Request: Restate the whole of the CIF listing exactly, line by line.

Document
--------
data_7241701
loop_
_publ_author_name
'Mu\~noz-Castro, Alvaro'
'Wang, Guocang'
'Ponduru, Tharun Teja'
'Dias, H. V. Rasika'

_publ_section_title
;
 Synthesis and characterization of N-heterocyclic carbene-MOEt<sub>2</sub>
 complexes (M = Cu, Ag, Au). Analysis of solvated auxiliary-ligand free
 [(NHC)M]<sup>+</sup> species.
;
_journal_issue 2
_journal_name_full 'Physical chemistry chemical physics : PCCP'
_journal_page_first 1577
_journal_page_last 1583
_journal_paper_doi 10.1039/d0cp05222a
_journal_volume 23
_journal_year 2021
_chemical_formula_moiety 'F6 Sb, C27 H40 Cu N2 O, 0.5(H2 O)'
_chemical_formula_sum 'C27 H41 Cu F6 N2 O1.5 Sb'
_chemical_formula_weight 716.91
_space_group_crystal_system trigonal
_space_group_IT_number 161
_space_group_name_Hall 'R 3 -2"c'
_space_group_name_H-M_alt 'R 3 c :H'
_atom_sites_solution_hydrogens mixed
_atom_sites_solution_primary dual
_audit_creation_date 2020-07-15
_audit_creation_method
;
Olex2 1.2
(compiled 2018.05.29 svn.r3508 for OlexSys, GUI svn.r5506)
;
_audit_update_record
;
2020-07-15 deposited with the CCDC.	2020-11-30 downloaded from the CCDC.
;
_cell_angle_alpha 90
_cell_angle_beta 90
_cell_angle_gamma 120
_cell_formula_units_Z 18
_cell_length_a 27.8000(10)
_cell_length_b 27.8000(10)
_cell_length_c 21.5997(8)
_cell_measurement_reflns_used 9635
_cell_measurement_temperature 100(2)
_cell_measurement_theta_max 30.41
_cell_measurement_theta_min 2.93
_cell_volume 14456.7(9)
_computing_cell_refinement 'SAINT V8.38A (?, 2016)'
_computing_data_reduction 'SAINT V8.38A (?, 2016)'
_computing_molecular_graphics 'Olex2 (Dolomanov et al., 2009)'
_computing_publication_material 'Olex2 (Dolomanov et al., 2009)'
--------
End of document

data_7241701
loop_
_publ_author_name
'Mu\~noz-Castro, Alvaro'
'Wang, Guocang'
'Ponduru, Tharun Teja'
'Dias, H. V. Rasika'

_publ_section_title
;
 Synthesis and characterization of N-heterocyclic carbene-MOEt<sub>2</sub>
 complexes (M = Cu, Ag, Au). Analysis of solvated auxiliary-ligand free
 [(NHC)M]<sup>+</sup> species.
;
_journal_issue 2
_journal_name_full 'Physical chemistry chemical physics : PCCP'
_journal_page_first 1577
_journal_page_last 1583
_journal_paper_doi 10.1039/d0cp05222a
_journal_volume 23
_journal_year 2021
_chemical_formula_moiety 'F6 Sb, C27 H40 Cu N2 O, 0.5(H2 O)'
_chemical_formula_sum 'C27 H41 Cu F6 N2 O1.5 Sb'
_chemical_formula_weight 716.91
_space_group_crystal_system trigonal
_space_group_IT_number 161
_space_group_name_Hall 'R 3 -2"c'
_space_group_name_H-M_alt 'R 3 c :H'
_atom_sites_solution_hydrogens mixed
_atom_sites_solution_primary dual
_audit_creation_date 2020-07-15
_audit_creation_method
;
Olex2 1.2
(compiled 2018.05.29 svn.r3508 for OlexSys, GUI svn.r5506)
;
_audit_update_record
;
2020-07-15 deposited with the CCDC.	2020-11-30 downloaded from the CCDC.
;
_cell_angle_alpha 90
_cell_angle_beta 90
_cell_angle_gamma 120
_cell_formula_units_Z 18
_cell_length_a 27.8000(10)
_cell_length_b 27.8000(10)
_cell_length_c 21.5997(8)
_cell_measurement_reflns_used 9635
_cell_measurement_temperature 100(2)
_cell_measurement_theta_max 30.41
_cell_measurement_theta_min 2.93
_cell_volume 14456.7(9)
_computing_cell_refinement 'SAINT V8.38A (?, 2016)'
_computing_data_reduction 'SAINT V8.38A (?, 2016)'
_computing_molecular_graphics 'Olex2 (Dolomanov et al., 2009)'
_computing_publication_material 'Olex2 (Dolomanov et al., 2009)'